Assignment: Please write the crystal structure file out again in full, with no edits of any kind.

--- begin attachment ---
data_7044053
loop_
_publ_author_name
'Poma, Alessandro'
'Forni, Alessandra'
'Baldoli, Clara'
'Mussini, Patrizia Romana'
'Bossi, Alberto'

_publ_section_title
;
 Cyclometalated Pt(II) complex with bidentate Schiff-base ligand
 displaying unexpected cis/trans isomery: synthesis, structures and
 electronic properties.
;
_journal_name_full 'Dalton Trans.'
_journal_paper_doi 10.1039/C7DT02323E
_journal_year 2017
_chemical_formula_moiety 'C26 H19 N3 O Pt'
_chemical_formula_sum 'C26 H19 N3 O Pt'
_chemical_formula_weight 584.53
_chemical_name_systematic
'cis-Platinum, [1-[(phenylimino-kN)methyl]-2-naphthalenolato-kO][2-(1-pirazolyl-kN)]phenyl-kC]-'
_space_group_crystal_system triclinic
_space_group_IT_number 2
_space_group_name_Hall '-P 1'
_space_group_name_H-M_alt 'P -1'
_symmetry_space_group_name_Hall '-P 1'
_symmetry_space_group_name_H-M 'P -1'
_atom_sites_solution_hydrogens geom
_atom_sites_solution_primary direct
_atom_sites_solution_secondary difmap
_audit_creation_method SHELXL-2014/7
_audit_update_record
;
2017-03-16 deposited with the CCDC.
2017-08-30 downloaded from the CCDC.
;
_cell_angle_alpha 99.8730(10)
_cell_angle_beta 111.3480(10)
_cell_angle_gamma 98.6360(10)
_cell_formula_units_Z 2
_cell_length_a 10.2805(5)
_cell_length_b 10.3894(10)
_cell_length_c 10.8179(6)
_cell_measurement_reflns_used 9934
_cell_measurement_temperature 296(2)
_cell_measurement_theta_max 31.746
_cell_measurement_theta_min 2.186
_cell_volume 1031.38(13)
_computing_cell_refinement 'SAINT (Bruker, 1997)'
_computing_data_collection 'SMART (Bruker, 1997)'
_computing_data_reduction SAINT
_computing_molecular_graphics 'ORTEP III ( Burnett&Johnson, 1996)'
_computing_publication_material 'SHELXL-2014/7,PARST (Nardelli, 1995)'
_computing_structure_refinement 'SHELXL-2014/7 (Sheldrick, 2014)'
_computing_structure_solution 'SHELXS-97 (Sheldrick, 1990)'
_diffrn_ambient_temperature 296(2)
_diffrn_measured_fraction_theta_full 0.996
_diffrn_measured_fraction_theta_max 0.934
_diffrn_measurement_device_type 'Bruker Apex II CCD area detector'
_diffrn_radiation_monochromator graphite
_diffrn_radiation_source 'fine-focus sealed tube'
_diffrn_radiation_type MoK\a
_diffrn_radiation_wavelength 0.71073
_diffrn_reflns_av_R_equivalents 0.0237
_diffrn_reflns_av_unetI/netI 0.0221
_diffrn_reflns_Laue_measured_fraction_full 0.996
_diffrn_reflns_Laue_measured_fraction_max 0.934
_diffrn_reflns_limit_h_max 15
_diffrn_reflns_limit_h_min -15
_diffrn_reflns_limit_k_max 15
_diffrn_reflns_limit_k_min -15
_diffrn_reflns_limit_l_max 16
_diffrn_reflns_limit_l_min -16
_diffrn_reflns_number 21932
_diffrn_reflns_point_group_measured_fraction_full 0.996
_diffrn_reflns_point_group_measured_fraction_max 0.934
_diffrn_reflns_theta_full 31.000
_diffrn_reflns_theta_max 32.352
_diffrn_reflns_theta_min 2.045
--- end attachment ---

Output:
data_7044053
loop_
_publ_author_name
'Poma, Alessandro'
'Forni, Alessandra'
'Baldoli, Clara'
'Mussini, Patrizia Romana'
'Bossi, Alberto'

_publ_section_title
;
 Cyclometalated Pt(II) complex with bidentate Schiff-base ligand
 displaying unexpected cis/trans isomery: synthesis, structures and
 electronic properties.
;
_journal_name_full 'Dalton Trans.'
_journal_paper_doi 10.1039/C7DT02323E
_journal_year 2017
_chemical_formula_moiety 'C26 H19 N3 O Pt'
_chemical_formula_sum 'C26 H19 N3 O Pt'
_chemical_formula_weight 584.53
_chemical_name_systematic
'cis-Platinum, [1-[(phenylimino-kN)methyl]-2-naphthalenolato-kO][2-(1-pirazolyl-kN)]phenyl-kC]-'
_space_group_crystal_system triclinic
_space_group_IT_number 2
_space_group_name_Hall '-P 1'
_space_group_name_H-M_alt 'P -1'
_symmetry_space_group_name_Hall '-P 1'
_symmetry_space_group_name_H-M 'P -1'
_atom_sites_solution_hydrogens geom
_atom_sites_solution_primary direct
_atom_sites_solution_secondary difmap
_audit_creation_method SHELXL-2014/7
_audit_update_record
;
2017-03-16 deposited with the CCDC.
2017-08-30 downloaded from the CCDC.
;
_cell_angle_alpha 99.8730(10)
_cell_angle_beta 111.3480(10)
_cell_angle_gamma 98.6360(10)
_cell_formula_units_Z 2
_cell_length_a 10.2805(5)
_cell_length_b 10.3894(10)
_cell_length_c 10.8179(6)
_cell_measurement_reflns_used 9934
_cell_measurement_temperature 296(2)
_cell_measurement_theta_max 31.746
_cell_measurement_theta_min 2.186
_cell_volume 1031.38(13)
_computing_cell_refinement 'SAINT (Bruker, 1997)'
_computing_data_collection 'SMART (Bruker, 1997)'
_computing_data_reduction SAINT
_computing_molecular_graphics 'ORTEP III ( Burnett&Johnson, 1996)'
_computing_publication_material 'SHELXL-2014/7,PARST (Nardelli, 1995)'
_computing_structure_refinement 'SHELXL-2014/7 (Sheldrick, 2014)'
_computing_structure_solution 'SHELXS-97 (Sheldrick, 1990)'
_diffrn_ambient_temperature 296(2)
_diffrn_measured_fraction_theta_full 0.996
_diffrn_measured_fraction_theta_max 0.934
_diffrn_measurement_device_type 'Bruker Apex II CCD area detector'
_diffrn_radiation_monochromator graphite
_diffrn_radiation_source 'fine-focus sealed tube'
_diffrn_radiation_type MoK\a
_diffrn_radiation_wavelength 0.71073
_diffrn_reflns_av_R_equivalents 0.0237
_diffrn_reflns_av_unetI/netI 0.0221
_diffrn_reflns_Laue_measured_fraction_full 0.996
_diffrn_reflns_Laue_measured_fraction_max 0.934
_diffrn_reflns_limit_h_max 15
_diffrn_reflns_limit_h_min -15
_diffrn_reflns_limit_k_max 15
_diffrn_reflns_limit_k_min -15
_diffrn_reflns_limit_l_max 16
_diffrn_reflns_limit_l_min -16
_diffrn_reflns_number 21932
_diffrn_reflns_point_group_measured_fraction_full 0.996
_diffrn_reflns_point_group_measured_fraction_max 0.934
_diffrn_reflns_theta_full 31.000
_diffrn_reflns_theta_max 32.352
_diffrn_reflns_theta_min 2.045